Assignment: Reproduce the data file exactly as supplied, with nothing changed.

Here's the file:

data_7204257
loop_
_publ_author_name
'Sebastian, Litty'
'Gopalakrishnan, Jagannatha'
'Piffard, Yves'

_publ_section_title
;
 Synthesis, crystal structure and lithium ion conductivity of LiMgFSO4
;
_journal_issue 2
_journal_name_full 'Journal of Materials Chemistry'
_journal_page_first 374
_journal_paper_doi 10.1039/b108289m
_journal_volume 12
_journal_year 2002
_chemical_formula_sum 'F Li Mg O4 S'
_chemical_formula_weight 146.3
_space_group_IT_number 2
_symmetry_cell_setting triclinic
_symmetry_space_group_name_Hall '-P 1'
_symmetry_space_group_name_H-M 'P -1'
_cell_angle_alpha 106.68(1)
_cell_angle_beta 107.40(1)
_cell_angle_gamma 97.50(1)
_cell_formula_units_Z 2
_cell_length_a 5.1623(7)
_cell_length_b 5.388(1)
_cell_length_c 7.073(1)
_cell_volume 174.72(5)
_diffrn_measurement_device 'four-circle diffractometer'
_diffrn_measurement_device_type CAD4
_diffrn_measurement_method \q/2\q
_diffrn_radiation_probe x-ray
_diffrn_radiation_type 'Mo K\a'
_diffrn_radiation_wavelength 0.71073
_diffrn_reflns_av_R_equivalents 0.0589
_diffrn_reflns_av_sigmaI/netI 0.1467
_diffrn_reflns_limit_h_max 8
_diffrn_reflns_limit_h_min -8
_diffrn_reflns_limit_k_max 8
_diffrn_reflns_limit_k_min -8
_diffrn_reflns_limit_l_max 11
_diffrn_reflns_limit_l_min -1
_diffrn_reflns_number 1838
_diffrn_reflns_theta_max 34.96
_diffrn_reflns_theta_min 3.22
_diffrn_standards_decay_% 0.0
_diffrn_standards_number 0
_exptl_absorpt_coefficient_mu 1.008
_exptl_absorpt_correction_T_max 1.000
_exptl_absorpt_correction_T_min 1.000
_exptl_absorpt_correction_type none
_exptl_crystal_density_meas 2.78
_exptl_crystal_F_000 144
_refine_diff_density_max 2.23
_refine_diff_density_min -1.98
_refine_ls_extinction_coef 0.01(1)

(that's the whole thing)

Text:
data_7204257
loop_
_publ_author_name
'Sebastian, Litty'
'Gopalakrishnan, Jagannatha'
'Piffard, Yves'

_publ_section_title
;
 Synthesis, crystal structure and lithium ion conductivity of LiMgFSO4
;
_journal_issue 2
_journal_name_full 'Journal of Materials Chemistry'
_journal_page_first 374
_journal_paper_doi 10.1039/b108289m
_journal_volume 12
_journal_year 2002
_chemical_formula_sum 'F Li Mg O4 S'
_chemical_formula_weight 146.3
_space_group_IT_number 2
_symmetry_cell_setting triclinic
_symmetry_space_group_name_Hall '-P 1'
_symmetry_space_group_name_H-M 'P -1'
_cell_angle_alpha 106.68(1)
_cell_angle_beta 107.40(1)
_cell_angle_gamma 97.50(1)
_cell_formula_units_Z 2
_cell_length_a 5.1623(7)
_cell_length_b 5.388(1)
_cell_length_c 7.073(1)
_cell_volume 174.72(5)
_diffrn_measurement_device 'four-circle diffractometer'
_diffrn_measurement_device_type CAD4
_diffrn_measurement_method \q/2\q
_diffrn_radiation_probe x-ray
_diffrn_radiation_type 'Mo K\a'
_diffrn_radiation_wavelength 0.71073
_diffrn_reflns_av_R_equivalents 0.0589
_diffrn_reflns_av_sigmaI/netI 0.1467
_diffrn_reflns_limit_h_max 8
_diffrn_reflns_limit_h_min -8
_diffrn_reflns_limit_k_max 8
_diffrn_reflns_limit_k_min -8
_diffrn_reflns_limit_l_max 11
_diffrn_reflns_limit_l_min -1
_diffrn_reflns_number 1838
_diffrn_reflns_theta_max 34.96
_diffrn_reflns_theta_min 3.22
_diffrn_standards_decay_% 0.0
_diffrn_standards_number 0
_exptl_absorpt_coefficient_mu 1.008
_exptl_absorpt_correction_T_max 1.000
_exptl_absorpt_correction_T_min 1.000
_exptl_absorpt_correction_type none
_exptl_crystal_density_meas 2.78
_exptl_crystal_F_000 144
_refine_diff_density_max 2.23
_refine_diff_density_min -1.98
_refine_ls_extinction_coef 0.01(1)